On Sunday, a feverish Gaddafi Stadium will play host to the final of the second edition of the Pakistan Super League.
By hook or by crook, the Pakistan Cricket Board and PSL has convinced local authorities, players, team owners and a smattering of foreign stars to take part.
Metal detectors, sniffer dogs and various stages of entry will punctuate the sell–out crowd’s entry to the stadium in a 2km stretch of security patrolled by over 10,000 security figures, from the local Punjab police to the country’s paramilitary taskforce; the Rangers.
It will be an enormous operation that, insha’Allah, will provide both the public and the teams with a safe environment to crown a winner out of Quetta Gladiators and Peshawar Zalmi.
The en mass take up of tickets for the final proves just what cricket of this magnitude means to the Pakistan public and the stringent policing of the surrounding area to the stadium an indictment of the risk they are taking to watch a final that many in Dubai would take for granted.
The spate of terrorist attacks over the course of the past two weeks or so have claimed more than 100 lives across Pakistan and, though the stadium is blanketed in its safety net, the rest of the country, will be holding its breath considering the resources exhausted in the Gaddafi’s vicinity and not elsewhere.
It is a minor miracle that the match is going ahead in Lahore, the dedication of PSL chairman Najam Sethi managing to convince those that needed convincing that the match can go ahead without incident.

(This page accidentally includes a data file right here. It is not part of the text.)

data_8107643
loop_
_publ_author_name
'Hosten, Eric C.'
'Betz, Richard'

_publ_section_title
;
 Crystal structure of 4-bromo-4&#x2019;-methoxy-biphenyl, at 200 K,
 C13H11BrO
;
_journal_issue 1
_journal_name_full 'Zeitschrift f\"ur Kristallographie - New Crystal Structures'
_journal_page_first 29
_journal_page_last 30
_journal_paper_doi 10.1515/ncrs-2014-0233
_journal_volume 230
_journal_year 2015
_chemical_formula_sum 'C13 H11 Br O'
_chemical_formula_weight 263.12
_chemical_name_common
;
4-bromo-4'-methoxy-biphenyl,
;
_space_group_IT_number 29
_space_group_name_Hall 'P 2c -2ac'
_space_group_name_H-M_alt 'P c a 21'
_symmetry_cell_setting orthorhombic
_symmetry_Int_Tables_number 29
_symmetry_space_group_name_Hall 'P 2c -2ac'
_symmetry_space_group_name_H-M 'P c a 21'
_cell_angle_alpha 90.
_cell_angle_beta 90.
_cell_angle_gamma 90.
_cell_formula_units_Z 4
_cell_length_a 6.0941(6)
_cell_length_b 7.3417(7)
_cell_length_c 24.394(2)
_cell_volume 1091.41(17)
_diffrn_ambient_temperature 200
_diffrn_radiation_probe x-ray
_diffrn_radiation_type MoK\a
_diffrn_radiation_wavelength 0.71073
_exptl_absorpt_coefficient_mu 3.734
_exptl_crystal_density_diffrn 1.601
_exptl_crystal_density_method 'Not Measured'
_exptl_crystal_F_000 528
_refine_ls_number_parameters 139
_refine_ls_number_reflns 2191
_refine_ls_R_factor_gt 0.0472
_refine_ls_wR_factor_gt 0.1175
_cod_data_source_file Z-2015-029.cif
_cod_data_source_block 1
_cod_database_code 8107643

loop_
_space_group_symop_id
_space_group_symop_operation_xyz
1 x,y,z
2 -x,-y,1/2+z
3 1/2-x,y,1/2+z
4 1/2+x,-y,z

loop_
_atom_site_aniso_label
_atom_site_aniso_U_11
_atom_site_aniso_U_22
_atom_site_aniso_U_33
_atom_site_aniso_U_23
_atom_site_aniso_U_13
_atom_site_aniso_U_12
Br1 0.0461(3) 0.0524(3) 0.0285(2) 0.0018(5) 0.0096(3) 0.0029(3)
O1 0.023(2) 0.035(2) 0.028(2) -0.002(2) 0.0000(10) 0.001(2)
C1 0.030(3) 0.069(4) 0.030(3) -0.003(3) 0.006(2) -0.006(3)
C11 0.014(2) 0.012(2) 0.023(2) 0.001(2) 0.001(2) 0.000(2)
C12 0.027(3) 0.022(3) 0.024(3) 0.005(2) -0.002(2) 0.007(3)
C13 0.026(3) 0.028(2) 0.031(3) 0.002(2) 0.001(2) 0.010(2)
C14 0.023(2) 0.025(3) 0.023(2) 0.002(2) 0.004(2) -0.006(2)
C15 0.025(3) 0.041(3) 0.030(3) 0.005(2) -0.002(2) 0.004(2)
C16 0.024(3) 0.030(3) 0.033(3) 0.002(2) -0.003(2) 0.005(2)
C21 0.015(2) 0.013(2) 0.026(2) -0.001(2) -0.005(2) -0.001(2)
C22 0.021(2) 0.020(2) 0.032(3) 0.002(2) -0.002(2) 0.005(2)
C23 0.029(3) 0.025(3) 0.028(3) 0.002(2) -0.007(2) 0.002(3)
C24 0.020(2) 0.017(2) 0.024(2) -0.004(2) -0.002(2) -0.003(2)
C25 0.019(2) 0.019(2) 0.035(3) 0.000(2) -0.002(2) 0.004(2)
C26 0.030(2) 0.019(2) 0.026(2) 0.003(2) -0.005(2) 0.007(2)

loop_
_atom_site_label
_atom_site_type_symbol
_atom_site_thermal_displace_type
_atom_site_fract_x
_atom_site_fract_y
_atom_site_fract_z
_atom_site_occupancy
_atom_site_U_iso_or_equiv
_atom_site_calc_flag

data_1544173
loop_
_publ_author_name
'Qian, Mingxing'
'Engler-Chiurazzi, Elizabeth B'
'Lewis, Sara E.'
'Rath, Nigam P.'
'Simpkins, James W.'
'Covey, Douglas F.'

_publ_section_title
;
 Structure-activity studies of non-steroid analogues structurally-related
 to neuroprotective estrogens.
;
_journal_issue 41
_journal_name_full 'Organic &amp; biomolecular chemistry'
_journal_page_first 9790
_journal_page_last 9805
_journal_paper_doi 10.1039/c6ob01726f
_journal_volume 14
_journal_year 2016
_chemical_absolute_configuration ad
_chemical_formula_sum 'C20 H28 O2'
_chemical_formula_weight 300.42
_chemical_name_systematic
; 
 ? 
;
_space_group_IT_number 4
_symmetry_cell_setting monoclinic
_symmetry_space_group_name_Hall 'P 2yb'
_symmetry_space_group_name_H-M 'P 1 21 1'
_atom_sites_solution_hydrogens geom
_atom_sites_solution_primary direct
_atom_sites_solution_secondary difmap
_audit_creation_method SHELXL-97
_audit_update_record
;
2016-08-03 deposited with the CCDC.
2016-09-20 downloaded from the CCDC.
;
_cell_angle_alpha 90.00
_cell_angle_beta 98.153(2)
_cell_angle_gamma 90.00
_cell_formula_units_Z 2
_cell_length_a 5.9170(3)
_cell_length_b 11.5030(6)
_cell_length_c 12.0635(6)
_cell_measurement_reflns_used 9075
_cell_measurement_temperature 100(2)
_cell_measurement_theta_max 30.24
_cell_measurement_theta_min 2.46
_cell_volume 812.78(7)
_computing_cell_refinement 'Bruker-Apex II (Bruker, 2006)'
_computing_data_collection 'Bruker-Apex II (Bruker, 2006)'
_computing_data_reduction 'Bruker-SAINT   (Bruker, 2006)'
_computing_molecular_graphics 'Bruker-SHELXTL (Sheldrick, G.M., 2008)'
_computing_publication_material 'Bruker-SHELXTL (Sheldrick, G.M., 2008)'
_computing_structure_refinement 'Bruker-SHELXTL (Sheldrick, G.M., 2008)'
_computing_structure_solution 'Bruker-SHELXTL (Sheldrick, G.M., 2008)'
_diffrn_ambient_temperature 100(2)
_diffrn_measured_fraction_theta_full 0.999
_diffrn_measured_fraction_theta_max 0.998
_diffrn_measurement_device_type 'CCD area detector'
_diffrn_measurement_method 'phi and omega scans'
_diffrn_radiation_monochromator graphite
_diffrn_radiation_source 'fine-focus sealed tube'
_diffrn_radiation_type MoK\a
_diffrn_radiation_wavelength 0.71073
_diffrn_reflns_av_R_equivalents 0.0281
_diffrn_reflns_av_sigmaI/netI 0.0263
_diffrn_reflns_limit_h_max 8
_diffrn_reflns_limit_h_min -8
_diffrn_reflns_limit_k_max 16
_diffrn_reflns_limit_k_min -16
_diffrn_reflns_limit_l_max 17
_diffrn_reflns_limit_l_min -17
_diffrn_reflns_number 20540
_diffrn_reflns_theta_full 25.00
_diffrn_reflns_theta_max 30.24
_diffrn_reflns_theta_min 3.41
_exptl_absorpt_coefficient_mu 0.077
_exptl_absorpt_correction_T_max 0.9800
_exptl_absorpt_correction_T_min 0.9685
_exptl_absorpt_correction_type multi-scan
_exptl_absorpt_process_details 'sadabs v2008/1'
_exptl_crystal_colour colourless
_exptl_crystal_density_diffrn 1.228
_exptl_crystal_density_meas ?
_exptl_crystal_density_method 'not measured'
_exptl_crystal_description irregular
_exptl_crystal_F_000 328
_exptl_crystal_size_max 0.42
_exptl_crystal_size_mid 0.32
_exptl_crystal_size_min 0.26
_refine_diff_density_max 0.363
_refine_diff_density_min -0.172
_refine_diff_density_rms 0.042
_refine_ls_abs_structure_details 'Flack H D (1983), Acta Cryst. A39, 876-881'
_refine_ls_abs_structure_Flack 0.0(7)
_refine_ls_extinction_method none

Sethi’s bloody mindedness must be applauded and that four of Peshawar’s foreign players look like making the trip is a major indictment for Sethi and cricket in Pakistan going forward, but doesn’t quite feel like the ushering of the new dawn that was hoped for.
That was Sethi and the PSL’s main objective, to lead the way in returning Pakistan cricket to Pakistan and forge ahead with eventually taking the entirety of the league back home.
But, considering Quetta’s entire foreign players, commentators Danny Morrison, Ian Bishop, Mel Jones and Alan Wilkins, as well as members of the foreign media and the tournament’s production company – Sunset + Vine – will not make the trip, the issues remain clear.
And this is for just a one-off match, which will see all parties fly in and out without much more than a trip to and from airport and stadium.
When the ambition is to see bilateral internationals return to Pakistan, simply from a logistical sense, how could the government, police and armed forces commit 10,000 people to, say, a series of two T20Is, three ODIs and three Tests and across 45 days, like the one Pakistan will play in West Indies from March to May?
Great news. 2 passes are being issued by PSL marketing for PSL final to Mehr Khalil, the bus driver who saved S Lanka team in 2009 #PSLFinal— Saj Sadiq (@Saj_PakPassion) March 4, 2017
No-one could justify that and this exercise will not see international teams lining up to tour Pakistan like the good old days.
Unfortunately, that still seems some way off as long as the likes of the tragic terrorist attacks that occurred in February continue to pop up in spite of the Pakistan government’s breakthroughs in the last few years.
But the driving force is different now and on Sunday in Lahore, the entire city will be looking to raise its collective middle finger to the terrorists that seek to ruin their country and way of life in a show of strength that proves life goes on and that these cowards will never prevail.
The watching world will be praying Pakistan wins this battle, that it is their day and for one night only, Pakistan rocks to the sounds of the PSL.